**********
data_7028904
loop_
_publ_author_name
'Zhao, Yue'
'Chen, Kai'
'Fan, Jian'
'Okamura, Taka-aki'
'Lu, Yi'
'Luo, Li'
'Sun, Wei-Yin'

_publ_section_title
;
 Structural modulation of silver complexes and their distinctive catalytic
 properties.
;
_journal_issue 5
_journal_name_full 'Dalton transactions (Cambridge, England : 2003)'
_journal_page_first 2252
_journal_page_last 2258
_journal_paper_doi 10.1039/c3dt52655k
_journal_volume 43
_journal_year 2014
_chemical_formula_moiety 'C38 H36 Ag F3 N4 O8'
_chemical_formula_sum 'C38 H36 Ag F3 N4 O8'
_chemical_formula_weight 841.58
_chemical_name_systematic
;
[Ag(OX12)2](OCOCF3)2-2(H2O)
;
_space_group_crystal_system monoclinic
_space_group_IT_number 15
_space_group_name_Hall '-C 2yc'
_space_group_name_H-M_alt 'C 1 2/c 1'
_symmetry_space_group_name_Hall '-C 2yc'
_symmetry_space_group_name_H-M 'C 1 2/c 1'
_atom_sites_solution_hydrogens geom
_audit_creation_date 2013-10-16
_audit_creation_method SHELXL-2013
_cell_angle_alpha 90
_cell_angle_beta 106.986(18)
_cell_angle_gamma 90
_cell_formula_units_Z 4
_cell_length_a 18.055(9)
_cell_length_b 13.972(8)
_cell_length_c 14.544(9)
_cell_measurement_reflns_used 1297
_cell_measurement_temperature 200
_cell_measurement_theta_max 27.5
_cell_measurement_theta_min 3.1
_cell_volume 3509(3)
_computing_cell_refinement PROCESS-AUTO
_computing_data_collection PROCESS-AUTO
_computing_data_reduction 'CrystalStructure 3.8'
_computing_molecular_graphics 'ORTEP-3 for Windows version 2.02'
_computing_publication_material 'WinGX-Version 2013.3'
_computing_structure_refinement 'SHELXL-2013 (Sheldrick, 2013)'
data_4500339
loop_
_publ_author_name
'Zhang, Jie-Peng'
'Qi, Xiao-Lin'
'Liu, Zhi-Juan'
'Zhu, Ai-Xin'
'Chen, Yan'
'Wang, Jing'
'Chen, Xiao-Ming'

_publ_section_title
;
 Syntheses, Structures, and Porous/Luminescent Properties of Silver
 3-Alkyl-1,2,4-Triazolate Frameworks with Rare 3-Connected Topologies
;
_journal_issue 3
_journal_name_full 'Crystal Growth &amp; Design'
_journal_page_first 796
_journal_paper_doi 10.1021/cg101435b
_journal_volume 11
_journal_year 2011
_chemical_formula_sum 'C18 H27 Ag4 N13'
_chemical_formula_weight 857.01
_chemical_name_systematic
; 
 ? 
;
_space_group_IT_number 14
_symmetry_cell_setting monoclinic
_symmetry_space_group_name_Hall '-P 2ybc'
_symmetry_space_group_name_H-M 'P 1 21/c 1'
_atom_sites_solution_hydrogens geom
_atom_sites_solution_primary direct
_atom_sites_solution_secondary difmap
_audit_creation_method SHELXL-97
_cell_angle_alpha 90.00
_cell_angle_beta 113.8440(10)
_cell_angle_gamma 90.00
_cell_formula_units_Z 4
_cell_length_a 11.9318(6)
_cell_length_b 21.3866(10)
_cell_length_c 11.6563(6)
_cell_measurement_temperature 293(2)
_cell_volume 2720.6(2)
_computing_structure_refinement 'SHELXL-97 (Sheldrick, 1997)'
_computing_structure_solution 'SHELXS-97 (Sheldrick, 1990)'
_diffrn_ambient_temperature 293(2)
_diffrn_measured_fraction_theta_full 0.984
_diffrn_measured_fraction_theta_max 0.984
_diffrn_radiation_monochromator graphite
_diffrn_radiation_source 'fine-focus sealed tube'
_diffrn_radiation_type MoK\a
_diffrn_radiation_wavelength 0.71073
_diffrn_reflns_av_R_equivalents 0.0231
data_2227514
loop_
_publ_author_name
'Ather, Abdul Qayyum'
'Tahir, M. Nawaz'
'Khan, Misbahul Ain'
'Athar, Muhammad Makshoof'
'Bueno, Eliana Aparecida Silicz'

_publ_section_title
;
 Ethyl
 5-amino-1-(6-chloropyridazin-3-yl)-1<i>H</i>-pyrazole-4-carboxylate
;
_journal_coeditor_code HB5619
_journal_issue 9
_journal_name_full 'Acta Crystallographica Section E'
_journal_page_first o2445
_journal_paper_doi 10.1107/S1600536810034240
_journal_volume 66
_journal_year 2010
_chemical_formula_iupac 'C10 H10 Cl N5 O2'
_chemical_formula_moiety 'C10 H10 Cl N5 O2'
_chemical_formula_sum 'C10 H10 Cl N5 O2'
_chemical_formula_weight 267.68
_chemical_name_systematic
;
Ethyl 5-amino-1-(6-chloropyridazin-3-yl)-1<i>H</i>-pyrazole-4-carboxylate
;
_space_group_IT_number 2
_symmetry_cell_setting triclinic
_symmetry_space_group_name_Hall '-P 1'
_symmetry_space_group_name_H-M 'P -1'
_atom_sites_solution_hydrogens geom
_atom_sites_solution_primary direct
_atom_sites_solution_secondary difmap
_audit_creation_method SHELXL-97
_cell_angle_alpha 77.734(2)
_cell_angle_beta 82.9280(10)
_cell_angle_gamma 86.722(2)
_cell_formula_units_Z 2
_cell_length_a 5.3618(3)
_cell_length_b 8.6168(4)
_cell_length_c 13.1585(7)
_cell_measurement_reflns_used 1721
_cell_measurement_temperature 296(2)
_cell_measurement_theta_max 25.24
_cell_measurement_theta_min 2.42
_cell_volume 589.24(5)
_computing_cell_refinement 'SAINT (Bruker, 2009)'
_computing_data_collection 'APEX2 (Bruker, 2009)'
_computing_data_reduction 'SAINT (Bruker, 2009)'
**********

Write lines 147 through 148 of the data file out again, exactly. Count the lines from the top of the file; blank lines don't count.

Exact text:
_cell_angle_alpha 77.734(2)
_cell_angle_beta 82.9280(10)